Dutch Parliament Urges Government to Recognize Armenian Genocide

The Netherlands House of Representatives
The Netherlands House of Representatives

The Netherlands House of Representatives

The House of Representatives of the Netherlands on Thursday adopted a resolution reaffirming its recognition of the Armenian Genocide, but also urging the Dutch government to follow suit, the Armenian National Committee of Netherlands reported.

In the past, the legislature has recognized the Genocide, but the Dutch federal government has refused to do so. Thursday’s resolution mandates the government to take action and explicitly recognize the Genocide.

The motion, which was adopted almost unanimously, show that the legislature has been dissatisfied with how the government has dealt with the Armenian Genocide.

The Armenian National Committee of Netherlands played a leading role in the passage of the resolution

The Armenian National Committee of Netherlands played a leading role in the passage of the resolution

The Armenian National Committee of the Netherlands said that years of hard work by all Armenians in the country has yielded results, crediting Van Helvert, a member of the Christian Democratic Party, who was one of the lawmakers who spearheaded the effort.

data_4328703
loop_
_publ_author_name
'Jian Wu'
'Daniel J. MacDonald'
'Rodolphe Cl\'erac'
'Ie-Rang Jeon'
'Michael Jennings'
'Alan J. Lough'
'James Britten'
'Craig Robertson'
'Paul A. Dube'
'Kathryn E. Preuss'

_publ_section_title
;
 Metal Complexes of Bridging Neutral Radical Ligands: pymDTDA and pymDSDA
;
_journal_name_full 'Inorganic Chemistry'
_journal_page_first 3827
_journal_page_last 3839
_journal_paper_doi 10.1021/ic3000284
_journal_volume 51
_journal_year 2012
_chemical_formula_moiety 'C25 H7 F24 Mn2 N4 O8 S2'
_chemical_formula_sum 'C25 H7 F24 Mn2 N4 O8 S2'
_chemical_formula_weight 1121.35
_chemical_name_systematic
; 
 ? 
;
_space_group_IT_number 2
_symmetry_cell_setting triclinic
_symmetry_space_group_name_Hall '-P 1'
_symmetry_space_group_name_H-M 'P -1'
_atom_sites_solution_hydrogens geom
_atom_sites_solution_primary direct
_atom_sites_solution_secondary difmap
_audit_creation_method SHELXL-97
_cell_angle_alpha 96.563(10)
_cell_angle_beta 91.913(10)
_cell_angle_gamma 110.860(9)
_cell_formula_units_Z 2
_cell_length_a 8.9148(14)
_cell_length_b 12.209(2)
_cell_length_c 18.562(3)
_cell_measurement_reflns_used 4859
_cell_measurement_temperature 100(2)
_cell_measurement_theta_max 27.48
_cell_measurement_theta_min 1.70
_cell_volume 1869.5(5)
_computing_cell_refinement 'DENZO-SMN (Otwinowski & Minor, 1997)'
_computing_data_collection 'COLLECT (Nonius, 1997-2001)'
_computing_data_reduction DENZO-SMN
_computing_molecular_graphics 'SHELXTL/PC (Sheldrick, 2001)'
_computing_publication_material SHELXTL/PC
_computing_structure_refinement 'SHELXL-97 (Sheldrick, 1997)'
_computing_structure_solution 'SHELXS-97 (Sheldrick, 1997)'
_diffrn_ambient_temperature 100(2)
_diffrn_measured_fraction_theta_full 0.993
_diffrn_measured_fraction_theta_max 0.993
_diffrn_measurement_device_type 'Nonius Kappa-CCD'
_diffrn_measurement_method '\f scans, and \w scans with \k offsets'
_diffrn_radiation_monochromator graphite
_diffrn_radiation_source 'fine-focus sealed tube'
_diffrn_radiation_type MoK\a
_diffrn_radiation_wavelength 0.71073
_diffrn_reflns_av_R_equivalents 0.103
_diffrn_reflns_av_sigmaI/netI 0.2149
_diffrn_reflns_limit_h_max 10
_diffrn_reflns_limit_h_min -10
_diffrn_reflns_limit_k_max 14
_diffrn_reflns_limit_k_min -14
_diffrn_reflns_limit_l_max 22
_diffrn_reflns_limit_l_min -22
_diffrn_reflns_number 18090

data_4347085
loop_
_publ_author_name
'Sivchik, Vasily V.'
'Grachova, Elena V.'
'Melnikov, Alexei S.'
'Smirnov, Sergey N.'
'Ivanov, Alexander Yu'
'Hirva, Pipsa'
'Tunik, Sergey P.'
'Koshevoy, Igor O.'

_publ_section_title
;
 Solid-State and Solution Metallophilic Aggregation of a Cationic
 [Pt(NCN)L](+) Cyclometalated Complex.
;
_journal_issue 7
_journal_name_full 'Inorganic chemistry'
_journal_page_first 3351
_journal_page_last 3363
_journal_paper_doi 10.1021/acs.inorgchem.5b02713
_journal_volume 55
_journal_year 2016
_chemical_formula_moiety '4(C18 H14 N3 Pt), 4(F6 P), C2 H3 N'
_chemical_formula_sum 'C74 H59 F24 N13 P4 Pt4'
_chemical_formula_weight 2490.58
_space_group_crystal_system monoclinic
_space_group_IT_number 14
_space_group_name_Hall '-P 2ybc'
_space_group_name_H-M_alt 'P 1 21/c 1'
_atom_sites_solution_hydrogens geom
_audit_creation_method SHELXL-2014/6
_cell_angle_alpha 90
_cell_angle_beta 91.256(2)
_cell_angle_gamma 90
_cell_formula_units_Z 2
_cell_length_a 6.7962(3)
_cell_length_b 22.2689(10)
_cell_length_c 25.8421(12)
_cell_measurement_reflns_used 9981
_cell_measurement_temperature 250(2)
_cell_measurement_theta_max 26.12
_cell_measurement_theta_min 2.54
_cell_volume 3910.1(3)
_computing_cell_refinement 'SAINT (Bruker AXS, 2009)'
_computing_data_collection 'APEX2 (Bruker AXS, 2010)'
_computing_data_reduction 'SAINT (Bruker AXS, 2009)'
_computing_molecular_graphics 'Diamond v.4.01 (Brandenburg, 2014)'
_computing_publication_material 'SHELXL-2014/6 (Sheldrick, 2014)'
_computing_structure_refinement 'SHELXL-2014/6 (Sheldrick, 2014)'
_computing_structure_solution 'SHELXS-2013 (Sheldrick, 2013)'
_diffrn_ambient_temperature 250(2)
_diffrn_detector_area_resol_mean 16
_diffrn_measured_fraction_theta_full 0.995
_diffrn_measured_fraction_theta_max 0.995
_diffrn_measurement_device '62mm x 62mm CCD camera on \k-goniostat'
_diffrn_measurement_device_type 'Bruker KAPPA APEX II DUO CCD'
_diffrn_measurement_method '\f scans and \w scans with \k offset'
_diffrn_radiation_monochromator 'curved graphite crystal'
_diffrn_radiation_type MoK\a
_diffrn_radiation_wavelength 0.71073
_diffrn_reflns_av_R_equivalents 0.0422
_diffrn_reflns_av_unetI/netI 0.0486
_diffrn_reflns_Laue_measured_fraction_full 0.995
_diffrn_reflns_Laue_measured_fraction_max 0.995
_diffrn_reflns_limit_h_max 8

In earlier motions in 2015 and 2018, the Dutch Parliament reaffirmed its recognition of the Armenian Genocide, which was unanimously adopted in 2004 in a motion, which called on the government “to expressly and continuously raise the recognition of the Armenian Genocide during the bilateral and EU dialogue with Turkey.”

Turkey was quick to denounce the parliament’s vote on Thursday, with its foreign ministry spokesperson Hami Aksoy calling the move “a futile attempt to rewrite history with political motives.”

“Councils are not venues to write history and judge it. Those who agree with this decision, instead of looking for what actually happened in 1915, are seeking votes as populists,” Aksoy said.

“We invite you to support the efforts for a better understanding of a historical issue,” he said, adding that Turkey’s proposal for a joint history commission “was one of these efforts.”

Saying that the Dutch legislature is “detached from reality,” Aksoy urged the Dutch government to fight racism, Islamophobia and xenophobia.

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